The study involved about 140 patients aged 40 to 65, none of whom had been diagnosed with dementia. In participants with hypertension -- a systolic ("top") number greater than 140 mmHG -- MRIs revealed early evidence of the very same neurological damage that we see in dementia.

    More specifically, the hypertensive folks showed microscopic damage in their brains' white matter -- which refers to the millions of bundles of nerve fibers in your brain that help neurons in different areas communicate with one another.

    Those with hypertension also scored worse on tests of memory and executive function when compared to participants whose “top number” was below 140 mmHG.

    Now, a diagnosis of hypertension is somewhat of a moving target -- because the "goal posts" for what's considered dangerously high BP keep shifting.

    But a new study published in the European Heart Journal shows that higher-than-normal blood pressure in midlife boosts your risk of dementia even if it's BELOW the threshold of an "official" hypertension diagnosis.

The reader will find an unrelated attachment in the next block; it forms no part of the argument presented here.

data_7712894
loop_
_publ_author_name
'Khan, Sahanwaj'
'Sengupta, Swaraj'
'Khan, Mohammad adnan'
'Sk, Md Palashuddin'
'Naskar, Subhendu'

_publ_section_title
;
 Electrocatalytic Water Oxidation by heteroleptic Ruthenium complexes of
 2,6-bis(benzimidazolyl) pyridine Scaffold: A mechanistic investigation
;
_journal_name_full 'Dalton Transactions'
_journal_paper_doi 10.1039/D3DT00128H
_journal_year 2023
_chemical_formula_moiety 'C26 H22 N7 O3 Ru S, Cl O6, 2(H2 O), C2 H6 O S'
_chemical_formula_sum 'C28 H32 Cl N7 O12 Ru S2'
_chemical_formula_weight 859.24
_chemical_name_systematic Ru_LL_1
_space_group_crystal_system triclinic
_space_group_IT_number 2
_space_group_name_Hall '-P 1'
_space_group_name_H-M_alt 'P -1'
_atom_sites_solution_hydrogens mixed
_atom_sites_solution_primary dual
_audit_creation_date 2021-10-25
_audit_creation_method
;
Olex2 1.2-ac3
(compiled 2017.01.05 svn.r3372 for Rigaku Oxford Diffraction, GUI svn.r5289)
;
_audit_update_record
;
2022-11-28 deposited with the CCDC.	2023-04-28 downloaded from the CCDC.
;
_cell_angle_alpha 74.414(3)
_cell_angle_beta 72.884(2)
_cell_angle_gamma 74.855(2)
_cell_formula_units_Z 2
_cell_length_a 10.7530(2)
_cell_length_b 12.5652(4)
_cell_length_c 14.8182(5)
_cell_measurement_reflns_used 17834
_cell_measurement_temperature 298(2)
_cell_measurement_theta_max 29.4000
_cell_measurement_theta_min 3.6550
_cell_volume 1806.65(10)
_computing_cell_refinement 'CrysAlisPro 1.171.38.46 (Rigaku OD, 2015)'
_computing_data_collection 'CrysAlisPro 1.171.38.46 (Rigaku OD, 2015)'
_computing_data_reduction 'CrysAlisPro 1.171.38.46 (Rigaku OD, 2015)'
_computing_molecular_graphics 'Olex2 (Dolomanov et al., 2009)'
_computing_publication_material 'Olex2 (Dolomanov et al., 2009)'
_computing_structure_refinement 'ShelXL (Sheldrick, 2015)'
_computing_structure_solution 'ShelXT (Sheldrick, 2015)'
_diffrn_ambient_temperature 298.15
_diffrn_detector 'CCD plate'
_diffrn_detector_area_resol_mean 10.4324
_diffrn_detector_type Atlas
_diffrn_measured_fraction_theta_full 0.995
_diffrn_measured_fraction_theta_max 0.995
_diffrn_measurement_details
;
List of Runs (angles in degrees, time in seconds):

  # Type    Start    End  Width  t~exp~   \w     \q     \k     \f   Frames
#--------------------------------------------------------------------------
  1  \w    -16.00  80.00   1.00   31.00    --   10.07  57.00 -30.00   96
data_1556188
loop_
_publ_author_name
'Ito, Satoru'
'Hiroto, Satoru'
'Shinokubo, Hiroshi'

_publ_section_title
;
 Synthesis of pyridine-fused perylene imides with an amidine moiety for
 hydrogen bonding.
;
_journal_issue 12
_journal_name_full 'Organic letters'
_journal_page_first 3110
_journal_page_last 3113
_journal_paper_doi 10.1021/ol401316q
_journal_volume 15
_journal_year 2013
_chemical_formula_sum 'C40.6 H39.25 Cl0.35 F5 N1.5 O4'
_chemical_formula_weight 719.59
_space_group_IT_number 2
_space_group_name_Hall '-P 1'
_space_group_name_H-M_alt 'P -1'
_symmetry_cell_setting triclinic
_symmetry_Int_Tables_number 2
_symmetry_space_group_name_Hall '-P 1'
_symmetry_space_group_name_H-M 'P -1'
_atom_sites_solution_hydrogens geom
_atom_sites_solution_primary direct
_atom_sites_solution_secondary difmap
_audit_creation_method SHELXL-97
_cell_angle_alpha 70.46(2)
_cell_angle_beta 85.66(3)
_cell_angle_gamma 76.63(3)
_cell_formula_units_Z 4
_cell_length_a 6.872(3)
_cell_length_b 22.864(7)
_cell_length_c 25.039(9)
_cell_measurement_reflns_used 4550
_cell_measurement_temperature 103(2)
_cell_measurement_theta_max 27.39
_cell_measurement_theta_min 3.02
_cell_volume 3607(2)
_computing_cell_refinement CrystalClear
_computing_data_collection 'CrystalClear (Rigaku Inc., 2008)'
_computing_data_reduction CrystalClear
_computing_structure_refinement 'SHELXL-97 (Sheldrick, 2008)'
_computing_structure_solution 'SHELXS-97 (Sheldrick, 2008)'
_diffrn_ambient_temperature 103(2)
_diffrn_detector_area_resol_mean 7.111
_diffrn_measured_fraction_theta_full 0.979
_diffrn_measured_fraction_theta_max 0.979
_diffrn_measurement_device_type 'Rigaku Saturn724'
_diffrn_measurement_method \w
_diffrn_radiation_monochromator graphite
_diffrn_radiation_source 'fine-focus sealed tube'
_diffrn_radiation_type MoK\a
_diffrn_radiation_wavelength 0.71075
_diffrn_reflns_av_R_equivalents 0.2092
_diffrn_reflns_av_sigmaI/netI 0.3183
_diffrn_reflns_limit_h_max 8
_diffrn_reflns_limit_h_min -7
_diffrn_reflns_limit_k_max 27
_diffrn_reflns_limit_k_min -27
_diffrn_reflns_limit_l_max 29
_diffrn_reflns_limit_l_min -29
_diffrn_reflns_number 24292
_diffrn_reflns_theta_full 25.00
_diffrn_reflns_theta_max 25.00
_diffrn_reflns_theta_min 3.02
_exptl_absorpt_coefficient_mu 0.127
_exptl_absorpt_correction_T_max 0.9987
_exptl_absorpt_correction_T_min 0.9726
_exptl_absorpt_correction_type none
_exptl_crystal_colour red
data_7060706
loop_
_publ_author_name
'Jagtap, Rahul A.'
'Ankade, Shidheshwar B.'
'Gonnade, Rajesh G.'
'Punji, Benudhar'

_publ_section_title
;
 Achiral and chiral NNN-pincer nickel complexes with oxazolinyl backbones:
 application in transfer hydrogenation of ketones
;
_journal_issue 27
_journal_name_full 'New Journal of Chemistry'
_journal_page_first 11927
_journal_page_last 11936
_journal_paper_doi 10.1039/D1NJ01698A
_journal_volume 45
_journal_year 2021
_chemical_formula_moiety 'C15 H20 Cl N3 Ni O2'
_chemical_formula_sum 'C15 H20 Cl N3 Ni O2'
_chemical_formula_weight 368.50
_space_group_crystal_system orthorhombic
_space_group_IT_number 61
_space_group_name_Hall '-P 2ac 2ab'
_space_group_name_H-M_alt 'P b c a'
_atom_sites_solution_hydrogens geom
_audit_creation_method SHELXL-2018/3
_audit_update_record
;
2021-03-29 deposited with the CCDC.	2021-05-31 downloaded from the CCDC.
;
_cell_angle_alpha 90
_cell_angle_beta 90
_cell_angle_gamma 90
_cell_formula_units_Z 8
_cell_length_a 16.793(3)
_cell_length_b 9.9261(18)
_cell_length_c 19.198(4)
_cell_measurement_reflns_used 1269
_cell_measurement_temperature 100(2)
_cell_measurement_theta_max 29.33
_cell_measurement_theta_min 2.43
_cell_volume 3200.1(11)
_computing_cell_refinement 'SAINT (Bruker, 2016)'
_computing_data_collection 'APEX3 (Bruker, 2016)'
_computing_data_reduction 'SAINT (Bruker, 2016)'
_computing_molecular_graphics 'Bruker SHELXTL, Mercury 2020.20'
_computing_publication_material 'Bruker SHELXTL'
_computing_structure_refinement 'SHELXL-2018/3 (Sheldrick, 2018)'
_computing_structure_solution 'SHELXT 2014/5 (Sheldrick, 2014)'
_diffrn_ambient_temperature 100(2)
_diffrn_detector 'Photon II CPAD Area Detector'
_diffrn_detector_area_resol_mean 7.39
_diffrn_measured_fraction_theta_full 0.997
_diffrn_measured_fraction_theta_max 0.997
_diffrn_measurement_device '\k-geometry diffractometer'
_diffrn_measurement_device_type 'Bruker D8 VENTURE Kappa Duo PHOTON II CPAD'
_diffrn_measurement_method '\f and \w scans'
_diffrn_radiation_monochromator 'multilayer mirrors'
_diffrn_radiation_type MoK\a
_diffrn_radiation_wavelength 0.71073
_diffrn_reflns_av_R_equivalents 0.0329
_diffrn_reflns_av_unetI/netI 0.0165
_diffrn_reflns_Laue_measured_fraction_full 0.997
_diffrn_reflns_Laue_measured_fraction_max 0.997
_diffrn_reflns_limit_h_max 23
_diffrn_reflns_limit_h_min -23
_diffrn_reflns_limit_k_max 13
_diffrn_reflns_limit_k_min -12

In that study, when researchers measured the blood pressure of over 8,500 participants four times over the course of four decades, they found that those whose systolic BP was greater than 130 mmHg at age 50 had a 45 percent HIGHER risk of developing dementia than those whose systolic BP was lower at the same age.

    Now, take that with a grain of salt. If you’re over 50… or even over 65… your blood pressure can naturally go up over time. And that’s usually not a cause for concern.

    Plus, we don’t know how the BP was being measured each of those four times in that second study… and really, it was only four times. And we don’t know whether the participants’ BP was actually spiking higher than that at any point between measurements.